Entering Into Mexico


If you plan on traveling to Mexico a passport or PASS Card will be the ONLY acceptable form of identification. Citizens other than U.S. or Canadian may have other requirements such as a visa. Please contact a Mexican Consulate or embassy near you.

What do I have to do when crossing the border into Mexico?

Select carefully the lane to enter the country:

  • Nothing to Declare Lane (Nada Declarar) – It is used when your exemptions do not exceed the permitted limits
  • Self-declaration Lane – It is used when you bring goods worth more than the personal or family exemptions, or when the amounts of goods exceed those amounts allowed in your personal luggage

Upon crossing the border, your vehicle will activate the Automated Selection Mechanism (stop light). When crossing the border on foot you will be asked to activate the mechanism: The red light indicates that your luggage will be inspected. The green light indicates that you can drive through the Customs facilities without inspection If you or your vehicle have been selected for inspection, a Customs Inspector will conduct the examination. If the Customs Inspector finds goods that should have been declared and you did not do it, the Inspector will classify and appraise the goods and will impose the corresponding sanctions. If you mistakenly choose the wrong lane, you may approach a Customs Inspector and ask for a classification and appraisal of your goods for the corresponding payment of duties and taxes.

Tips for Safe Entry into Mexico

Don’t bring anything that obviously looks like you’re in the resale game… for example, 5 laptop computers! These items will get heavily taxed or confiscated. Items for personal use will be allowed, new or used, but only in quantities that are commensurate with the definition of ‘personal use’. When you enter Mexico, Customs officials will be tolerant as long as you have no illegal drugs or firearms. You’re allowed to bring in two cartons of cigarettes or 50 cigars, plus 1 kilogram (2.2 lb.) of smoking tobacco; two 1-liter bottles of wine or hard liquor, and 12 rolls of film. A laptop computer, camera equipment, and sports equipment that could feasibly be used during your stay are also allowed.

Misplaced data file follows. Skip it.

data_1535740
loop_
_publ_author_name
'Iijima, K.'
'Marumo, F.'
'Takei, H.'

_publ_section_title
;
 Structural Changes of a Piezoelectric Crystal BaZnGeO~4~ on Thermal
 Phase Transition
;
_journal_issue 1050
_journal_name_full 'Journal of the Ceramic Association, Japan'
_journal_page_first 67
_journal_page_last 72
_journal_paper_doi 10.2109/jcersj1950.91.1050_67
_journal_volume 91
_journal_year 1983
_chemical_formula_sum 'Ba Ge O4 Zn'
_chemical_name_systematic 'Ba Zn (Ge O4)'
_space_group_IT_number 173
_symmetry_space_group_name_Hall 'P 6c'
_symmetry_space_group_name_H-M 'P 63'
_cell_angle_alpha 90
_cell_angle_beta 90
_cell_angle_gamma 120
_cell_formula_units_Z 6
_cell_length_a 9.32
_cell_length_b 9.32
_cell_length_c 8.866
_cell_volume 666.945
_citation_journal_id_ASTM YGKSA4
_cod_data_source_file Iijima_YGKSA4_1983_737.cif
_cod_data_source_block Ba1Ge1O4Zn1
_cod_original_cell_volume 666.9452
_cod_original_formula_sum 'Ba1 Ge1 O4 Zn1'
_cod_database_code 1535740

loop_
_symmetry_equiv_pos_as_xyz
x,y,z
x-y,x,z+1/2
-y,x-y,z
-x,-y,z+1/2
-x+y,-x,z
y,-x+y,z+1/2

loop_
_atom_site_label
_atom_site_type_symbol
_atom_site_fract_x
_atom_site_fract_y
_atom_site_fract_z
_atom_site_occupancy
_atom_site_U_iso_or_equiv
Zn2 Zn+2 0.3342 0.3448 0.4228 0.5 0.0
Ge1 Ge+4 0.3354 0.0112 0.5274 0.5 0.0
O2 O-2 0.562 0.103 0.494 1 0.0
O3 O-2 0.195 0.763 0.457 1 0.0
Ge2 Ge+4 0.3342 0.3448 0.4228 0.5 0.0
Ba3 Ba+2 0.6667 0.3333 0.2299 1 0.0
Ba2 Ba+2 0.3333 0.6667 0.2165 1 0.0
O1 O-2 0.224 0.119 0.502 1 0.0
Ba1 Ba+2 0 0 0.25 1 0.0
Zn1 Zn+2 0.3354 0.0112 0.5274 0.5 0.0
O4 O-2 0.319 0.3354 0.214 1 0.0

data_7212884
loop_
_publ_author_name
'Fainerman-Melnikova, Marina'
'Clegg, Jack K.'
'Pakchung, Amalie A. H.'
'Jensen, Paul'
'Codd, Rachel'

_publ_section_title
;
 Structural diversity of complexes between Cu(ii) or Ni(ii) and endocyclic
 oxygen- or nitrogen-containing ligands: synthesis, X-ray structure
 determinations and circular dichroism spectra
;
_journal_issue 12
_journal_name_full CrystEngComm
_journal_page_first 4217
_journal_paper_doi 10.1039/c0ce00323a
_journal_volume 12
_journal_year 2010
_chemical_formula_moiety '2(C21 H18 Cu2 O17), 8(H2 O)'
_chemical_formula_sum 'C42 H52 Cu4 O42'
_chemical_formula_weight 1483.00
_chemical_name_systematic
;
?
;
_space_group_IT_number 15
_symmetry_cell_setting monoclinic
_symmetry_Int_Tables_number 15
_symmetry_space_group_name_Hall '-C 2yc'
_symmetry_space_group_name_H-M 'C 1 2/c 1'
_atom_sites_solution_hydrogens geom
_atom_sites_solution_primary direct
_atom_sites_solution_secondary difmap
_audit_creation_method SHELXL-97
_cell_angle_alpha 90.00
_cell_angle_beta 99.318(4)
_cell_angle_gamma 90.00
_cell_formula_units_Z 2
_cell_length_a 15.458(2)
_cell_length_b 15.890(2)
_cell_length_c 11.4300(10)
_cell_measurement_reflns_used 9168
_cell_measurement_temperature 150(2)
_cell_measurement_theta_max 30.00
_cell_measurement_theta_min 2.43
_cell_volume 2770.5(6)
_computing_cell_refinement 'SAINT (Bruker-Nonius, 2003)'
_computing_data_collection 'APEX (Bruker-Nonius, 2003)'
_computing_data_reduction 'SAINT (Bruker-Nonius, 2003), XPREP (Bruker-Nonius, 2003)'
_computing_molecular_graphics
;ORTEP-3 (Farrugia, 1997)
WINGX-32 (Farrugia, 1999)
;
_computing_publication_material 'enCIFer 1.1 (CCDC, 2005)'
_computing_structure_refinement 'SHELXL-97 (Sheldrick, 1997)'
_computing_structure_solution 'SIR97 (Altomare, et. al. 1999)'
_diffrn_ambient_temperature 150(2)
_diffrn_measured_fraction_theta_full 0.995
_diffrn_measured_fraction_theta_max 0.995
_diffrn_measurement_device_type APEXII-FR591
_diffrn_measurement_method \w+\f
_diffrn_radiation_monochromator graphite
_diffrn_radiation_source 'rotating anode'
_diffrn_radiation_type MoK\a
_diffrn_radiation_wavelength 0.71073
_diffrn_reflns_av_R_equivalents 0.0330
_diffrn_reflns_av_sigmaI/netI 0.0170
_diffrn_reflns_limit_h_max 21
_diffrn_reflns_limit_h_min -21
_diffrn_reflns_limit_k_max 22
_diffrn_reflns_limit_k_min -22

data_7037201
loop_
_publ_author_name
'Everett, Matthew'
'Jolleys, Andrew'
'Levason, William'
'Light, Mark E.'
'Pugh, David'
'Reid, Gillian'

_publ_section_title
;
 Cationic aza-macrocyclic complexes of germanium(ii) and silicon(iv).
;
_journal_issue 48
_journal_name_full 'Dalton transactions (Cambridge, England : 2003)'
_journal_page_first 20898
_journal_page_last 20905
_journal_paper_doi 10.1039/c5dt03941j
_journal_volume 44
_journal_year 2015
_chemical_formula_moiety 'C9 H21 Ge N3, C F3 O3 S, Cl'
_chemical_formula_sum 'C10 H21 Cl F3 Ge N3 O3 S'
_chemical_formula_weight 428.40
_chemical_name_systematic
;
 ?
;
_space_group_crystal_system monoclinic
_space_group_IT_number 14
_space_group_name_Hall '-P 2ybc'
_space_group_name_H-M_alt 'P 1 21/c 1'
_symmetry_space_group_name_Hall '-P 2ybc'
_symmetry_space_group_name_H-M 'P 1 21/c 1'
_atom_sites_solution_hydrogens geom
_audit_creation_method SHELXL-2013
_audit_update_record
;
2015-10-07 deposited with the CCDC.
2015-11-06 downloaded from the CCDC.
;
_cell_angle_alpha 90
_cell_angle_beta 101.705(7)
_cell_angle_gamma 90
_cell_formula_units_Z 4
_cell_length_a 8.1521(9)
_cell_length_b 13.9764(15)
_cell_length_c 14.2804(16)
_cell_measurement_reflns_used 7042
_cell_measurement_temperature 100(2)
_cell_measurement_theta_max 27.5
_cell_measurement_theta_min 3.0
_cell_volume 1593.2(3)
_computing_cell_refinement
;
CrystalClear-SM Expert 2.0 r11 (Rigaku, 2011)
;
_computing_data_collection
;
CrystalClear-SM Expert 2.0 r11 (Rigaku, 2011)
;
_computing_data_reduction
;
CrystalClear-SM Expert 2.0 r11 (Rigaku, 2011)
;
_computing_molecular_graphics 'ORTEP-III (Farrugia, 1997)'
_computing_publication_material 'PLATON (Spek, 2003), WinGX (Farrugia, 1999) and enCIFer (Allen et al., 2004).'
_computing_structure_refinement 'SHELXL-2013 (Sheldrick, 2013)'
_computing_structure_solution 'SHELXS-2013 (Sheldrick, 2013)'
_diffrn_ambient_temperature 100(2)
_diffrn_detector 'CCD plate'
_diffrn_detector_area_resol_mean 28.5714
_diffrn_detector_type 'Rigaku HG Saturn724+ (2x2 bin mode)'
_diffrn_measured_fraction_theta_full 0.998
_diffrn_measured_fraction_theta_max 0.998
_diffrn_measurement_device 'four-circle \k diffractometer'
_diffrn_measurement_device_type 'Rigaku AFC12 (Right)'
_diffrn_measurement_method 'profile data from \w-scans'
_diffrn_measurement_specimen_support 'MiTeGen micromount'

Bringing Minors In Mexico

Mexican law requires that any non-Mexican citizen under the age of 18 departing Mexico must carry notarized written permission from any parent or guardian not traveling with the child to or from Mexico. This permission must include the name of the parent, the name of the child, the name of anyone traveling with the child, and the notarized signature(s) of the absent parent(s). The State Department recommends that the permission should include travel dates, destinations, airlines and a brief summary of the circumstances surrounding the travel. The child must be carrying the original letter – not a facsimile or scanned copy – as well as proof of the parent/child relationship (usually a birth certificate or court document) – and an original custody decree, if applicable. Travelers should contact the Mexican Embassy or the nearest Mexican consulate for current information.